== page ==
Corey’s arguments make a lot of sense. After all, Raul is 38 years old, OPSing only .712, and playing poor defense in left field. However, I do disagree with his suggestion. The decision to cut Ibanez seems to be based on his prolonged slump in 2010 and a poor performance last year when he returned from a groin injury. His second-half performance in ’09 looks especially bad compared to how he began the year, on an MVP-pace that earned him his first All-Star selection — in the starting lineup, no less.

In the first half of ’09, Raul hit 22 home runs, drove in 59 runs, and compiled a slash line of .312/.371/.656. In the second-half, after battling with a groin injury, Ibanez hit 12 homers, drove in 34 runs, and compiled a slash line of .232/.323/.448. While the .771 OPS is not great, it is more in line with what we should have expected from Ibanez. After all, Ibanez benefited from a freakishly high HR/FB rate above 21% over the entirety of 2009, much higher than his career rate at 13%. Raul’s second-half struggles were somewhat due to his groin injury but mostly due to regression to the mean and comparing those results to his first-half results.

From the start of the ’09 season until his last game before going on the DL on June 17, Raul hit 78 fly balls. Since we know he hit 22 HR, we now know that his HR/FB rate was 28%. In the second half, he hit 67 fly balls with 12 HR for a HR/FB rate of 18% — still high, actually, but definitely more realistic. This year, Raul hasn’t been so lucky as his HR/FB rate is only 5%. Just as we did last season, we expect Raul’s HR/FB% to not stay constant, but to more closely reflect that of his career average 13%.

Additionally, Raul hasn’t just been unlucky with home runs; he has been BABIP unlucky as well. His career average is .304 but only .250 so far in 2010. It mostly has to do with line drives as his BABIP on liners is only .600 compared to the ’09 Major League average of .724.  Hitters don’t have too much control over their line drive rate so crediting it to randomness is entirely warranted here.

Let’s say that Raul turns the normal 13% — and not 5% — of his 60 fly balls into homers: three homers becomes eight. Raul has hit 30 line drives, so if he gets normal BABIP luck, he gets an extra 4 hits. If we credit Raul with an extra five homers and four singles, his OPS goes from a miserable .712 to .823. While that is a good illustration of some of Raul’s poor luck, it also shows the folly of the small sample size. We are, after all, only talking about 205 plate appearances (excluding yesterday’s game against the San Diego Padres). At this point, the only reliable statistics are (per Corey’s brother Eric, formerly of FanGraphs):

50 PA: Swing %
100 PA: Contact Rate
150 PA: Strikeout Rate, Line Drive Rate, Pitches/PA
200 PA: Walk Rate, Groundball Rate, GB/FB


250 PA: Flyball Rate
300 PA: Home Run Rate, HR/FB
500 PA: OBP, SLG, OPS, 1B Rate, Popup Rate
550 PA: ISO

At present, we have about two-thirds of the necessary sample size to reliably use HR/FB and merely half of the required PA for our slash stats. Ibanez isn’t quite as bad as he has looked, although a month ago I noticed that his bat looked like it was slowing down. He is closer to the Ibanez of 2008, who OPS’ed .837 with 23 HR, than the Ibanez we have been watching with an OPS of .712 and 3 HR. Furthermore, Ibanez is actually showing good plate discipline, increasing his walk rate to nearly 14%, up from 10% last year. He has also cut his strikeouts down to 17%, down from 24% last year.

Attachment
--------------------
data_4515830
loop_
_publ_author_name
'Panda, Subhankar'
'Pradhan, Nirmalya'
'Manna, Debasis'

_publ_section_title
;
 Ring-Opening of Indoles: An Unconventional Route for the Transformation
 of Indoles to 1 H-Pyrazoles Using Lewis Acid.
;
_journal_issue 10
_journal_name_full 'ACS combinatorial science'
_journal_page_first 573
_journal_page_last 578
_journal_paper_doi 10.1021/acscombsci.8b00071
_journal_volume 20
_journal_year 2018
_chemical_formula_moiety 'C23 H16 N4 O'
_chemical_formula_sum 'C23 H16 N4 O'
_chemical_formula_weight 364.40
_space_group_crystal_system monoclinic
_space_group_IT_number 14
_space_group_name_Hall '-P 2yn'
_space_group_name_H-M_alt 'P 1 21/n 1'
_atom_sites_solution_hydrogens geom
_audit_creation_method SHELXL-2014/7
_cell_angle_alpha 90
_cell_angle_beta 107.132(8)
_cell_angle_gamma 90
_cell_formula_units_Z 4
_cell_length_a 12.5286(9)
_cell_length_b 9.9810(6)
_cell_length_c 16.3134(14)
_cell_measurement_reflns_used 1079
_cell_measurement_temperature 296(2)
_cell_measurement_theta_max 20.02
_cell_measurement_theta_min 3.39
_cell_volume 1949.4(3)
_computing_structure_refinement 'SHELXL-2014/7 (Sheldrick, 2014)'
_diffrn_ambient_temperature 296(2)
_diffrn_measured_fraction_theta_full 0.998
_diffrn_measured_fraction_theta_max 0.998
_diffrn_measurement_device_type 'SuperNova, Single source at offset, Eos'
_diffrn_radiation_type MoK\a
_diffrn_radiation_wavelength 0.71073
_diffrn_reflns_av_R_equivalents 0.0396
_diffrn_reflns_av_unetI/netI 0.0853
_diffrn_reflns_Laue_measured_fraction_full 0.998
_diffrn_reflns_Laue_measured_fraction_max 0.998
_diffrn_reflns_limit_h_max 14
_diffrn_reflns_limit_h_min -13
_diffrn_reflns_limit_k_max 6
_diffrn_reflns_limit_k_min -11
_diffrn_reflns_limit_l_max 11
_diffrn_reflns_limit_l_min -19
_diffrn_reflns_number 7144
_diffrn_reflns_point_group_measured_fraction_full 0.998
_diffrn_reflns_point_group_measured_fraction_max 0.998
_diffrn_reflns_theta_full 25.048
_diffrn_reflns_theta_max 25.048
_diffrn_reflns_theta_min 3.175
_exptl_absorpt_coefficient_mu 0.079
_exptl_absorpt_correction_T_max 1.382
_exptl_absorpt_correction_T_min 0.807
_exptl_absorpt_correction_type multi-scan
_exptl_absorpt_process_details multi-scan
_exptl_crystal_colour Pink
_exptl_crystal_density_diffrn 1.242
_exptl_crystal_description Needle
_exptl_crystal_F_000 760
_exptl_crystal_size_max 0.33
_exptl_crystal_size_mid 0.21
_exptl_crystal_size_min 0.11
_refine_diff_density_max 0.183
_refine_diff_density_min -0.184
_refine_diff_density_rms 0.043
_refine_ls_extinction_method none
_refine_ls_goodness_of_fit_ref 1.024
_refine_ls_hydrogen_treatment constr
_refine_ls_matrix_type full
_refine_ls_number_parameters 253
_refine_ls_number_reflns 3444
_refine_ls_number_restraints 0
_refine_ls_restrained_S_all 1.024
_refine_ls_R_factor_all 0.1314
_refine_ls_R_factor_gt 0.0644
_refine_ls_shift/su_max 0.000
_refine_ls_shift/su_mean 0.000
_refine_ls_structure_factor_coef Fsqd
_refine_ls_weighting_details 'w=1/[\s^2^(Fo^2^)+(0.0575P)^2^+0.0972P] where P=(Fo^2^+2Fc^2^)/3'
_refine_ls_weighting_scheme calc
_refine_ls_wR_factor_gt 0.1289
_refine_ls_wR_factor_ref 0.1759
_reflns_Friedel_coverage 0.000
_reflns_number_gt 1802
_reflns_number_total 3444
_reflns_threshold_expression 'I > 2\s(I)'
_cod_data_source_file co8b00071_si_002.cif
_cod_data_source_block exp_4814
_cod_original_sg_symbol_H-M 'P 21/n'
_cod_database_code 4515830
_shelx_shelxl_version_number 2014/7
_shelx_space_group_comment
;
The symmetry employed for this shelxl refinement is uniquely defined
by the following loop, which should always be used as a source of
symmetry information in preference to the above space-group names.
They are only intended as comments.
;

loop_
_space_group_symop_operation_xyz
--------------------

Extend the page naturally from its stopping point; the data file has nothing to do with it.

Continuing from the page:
On a tangential subject, I disagree with Corey on simply cutting ties with Ibanez. If the Phillies can find a taker for him and get a warm body in return, even if they have to eat the rest of his salary, that’s fine. But there is no reason to simply throw him away while still paying his salary. He is a better hitter than everybody else on the Phillies’ bench. Even if he becomes a Matt Stairs-esque pinch-hitter, that’s fine. Getting him to accept that role may be difficult, however.

Corey makes salient points about bench versatility. If the Phillies demote Ibanez, they become very outfield-heavy with Greg Dobbs, Ross Gload, and Ben Francisco. When Jimmy Rollins returns, Wilson Valdez will likely get the boot back to Triple-A (if he goes through waivers unclaimed, something that has already occurred once this year), meaning Juan Castro will be the back-up for both middle infield positions. With Rollins’ calf, that’s a shaky proposition and someone is bound to claim Valdez if he continues to pass through waivers. At third base, Dobbs would be the only one capable of backing up Placido Polanco, who had missed a few games due to a bruised elbow.

Cutting Ibanez isn’t the best option in that scenario. Instead, when Rollins comes back, the Phillies can cut either Dobbs or Gload and keep both Castro and Valdez (both capable of fielding at third base) on the roster. Dobbs and Gload are pretty much the same player: left-handed, replacement-level bench bats with poor defense. If Ibanez is demoted and kept on the roster, the Phillies should cut Dobbs or Gload, preferably Dobbs. Dobbs’ salary is only $1.35 million this season before hitting free agency in 2011, while Gload is only owed $1 million this year and $1.6 million next year.

Of course, Corey wants Ibanez cut more so to usher in the Dom Brown era. Brown is hitting well in AA Reading with a .969 OPS and has improved each year he has been in the Minors since 2006 as an 18-year-old in the Gulf Coast League. The Phillies wouldn’t call up Brown to pinch-hit or to even platoon with the right-handed Ben Francisco; they would only bring him up to play full-time, which would essentially require Ibanez to be out of town (unless he’s keen on getting 100 PA the rest of the season).